Early last year, reports began to circulate of a new Rob Zombie production. This one, however, wouldn’t be his typical bloody and brutal horror movie. Instead, it would be a film reboot of the classic TV series The Munsters. Like the show, the film would follow the lovable monster household led by Frankenstein’s monster, Herman Munster, and the vampiric daughter of Count Dracula, Lily Munster.
Beyond that, precious few details regarding the film were released to fans. This, of course, led to wild speculation on everything from the film’s rating to its characters, and even the budget behind it.
Rob Zombie allowed the majority of these rumors to pass him by. Fans continued to debate, and Zombie continued to release further details only when he was ready to do so.
Then the official trailer was released, however, and rumor began to spread that the reboot cost $40 million to create. And at this point, the Munsters director had enough, taking to social media to dispute the outrageous claims.
Rob Zombie Addresses ‘The Munsters’ Budget Rumors
In a rather heated Facebook post, Munsters director Rob Zombie put a stop to the speculation about the budget for his reboot. “How the hell did everyone get the idea that The Munsters cost 40 million dollars?” he wrote. “F–k, I wish I had that kind of budget.”
Believe it or not, $40 million is considered a mid-level movie budget. Big budget films like Harry Potter and The Avengers, for example, cost hundreds of millions of dollars to make. But Rob Zombie insists that not only did The Munsters cost nowhere near that figure but all of his movies combined don’t even add up to $40 million in production budgets.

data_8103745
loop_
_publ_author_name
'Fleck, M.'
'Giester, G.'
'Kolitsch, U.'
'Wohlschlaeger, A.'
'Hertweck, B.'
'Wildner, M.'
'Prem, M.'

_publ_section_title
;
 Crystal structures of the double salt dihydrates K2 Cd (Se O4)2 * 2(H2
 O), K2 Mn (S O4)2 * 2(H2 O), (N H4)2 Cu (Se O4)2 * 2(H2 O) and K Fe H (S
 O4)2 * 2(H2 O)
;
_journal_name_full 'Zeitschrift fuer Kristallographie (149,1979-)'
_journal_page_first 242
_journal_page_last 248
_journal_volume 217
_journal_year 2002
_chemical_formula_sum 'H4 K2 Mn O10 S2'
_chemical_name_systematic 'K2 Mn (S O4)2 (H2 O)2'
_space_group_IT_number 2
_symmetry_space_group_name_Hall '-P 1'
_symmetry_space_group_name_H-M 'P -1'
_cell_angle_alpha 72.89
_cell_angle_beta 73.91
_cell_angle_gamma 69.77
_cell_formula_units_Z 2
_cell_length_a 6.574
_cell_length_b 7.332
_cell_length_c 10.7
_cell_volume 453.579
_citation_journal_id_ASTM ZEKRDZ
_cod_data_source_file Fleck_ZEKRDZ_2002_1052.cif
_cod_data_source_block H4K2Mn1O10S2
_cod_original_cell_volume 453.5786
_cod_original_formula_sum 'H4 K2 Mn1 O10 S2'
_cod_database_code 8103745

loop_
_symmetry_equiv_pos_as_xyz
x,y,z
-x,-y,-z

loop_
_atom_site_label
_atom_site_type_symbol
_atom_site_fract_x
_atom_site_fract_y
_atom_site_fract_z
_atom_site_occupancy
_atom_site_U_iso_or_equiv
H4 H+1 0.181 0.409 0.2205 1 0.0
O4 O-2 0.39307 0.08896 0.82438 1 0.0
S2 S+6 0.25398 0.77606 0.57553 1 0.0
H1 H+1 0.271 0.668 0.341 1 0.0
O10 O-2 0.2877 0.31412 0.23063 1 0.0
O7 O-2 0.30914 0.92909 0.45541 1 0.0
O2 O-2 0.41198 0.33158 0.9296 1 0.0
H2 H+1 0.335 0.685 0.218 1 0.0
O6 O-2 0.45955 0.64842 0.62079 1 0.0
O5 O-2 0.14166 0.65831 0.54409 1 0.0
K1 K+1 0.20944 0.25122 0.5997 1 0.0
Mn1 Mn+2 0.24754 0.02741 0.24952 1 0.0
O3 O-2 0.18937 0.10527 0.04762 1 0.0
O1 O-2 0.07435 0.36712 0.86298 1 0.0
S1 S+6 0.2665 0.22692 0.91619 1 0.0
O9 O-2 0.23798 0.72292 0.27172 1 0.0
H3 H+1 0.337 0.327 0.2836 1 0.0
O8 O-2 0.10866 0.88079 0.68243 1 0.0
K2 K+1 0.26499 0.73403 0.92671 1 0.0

“To put a little perspective on it all, if you add up the budgets of Halloween 2, The Lords of Salem, 31, 3 From Hell, and The Munsters all together it wouldn’t even add up to 30 million,” Zombie said.
The director then moved on the address the rumors that the film was somehow downgraded from a theatrical release to a Netflix original. According to Zombie, it was a Netflix movie even before he got the rights to direct it.
“Also, the movie was never going to theaters or Peacock or Paramount,” the Munsters director wrote. “It was always being made for Netflix, which is fine since it is the largest of the streaming services. This was done way before I ever got involved in the project. I have no control or say over this type of stuff. This is a Universal deal.”
“The internet loves to invent rumors which somehow turn to facts so fans can get all bent out of shape. None of this actually matters but thought you might like the real story.”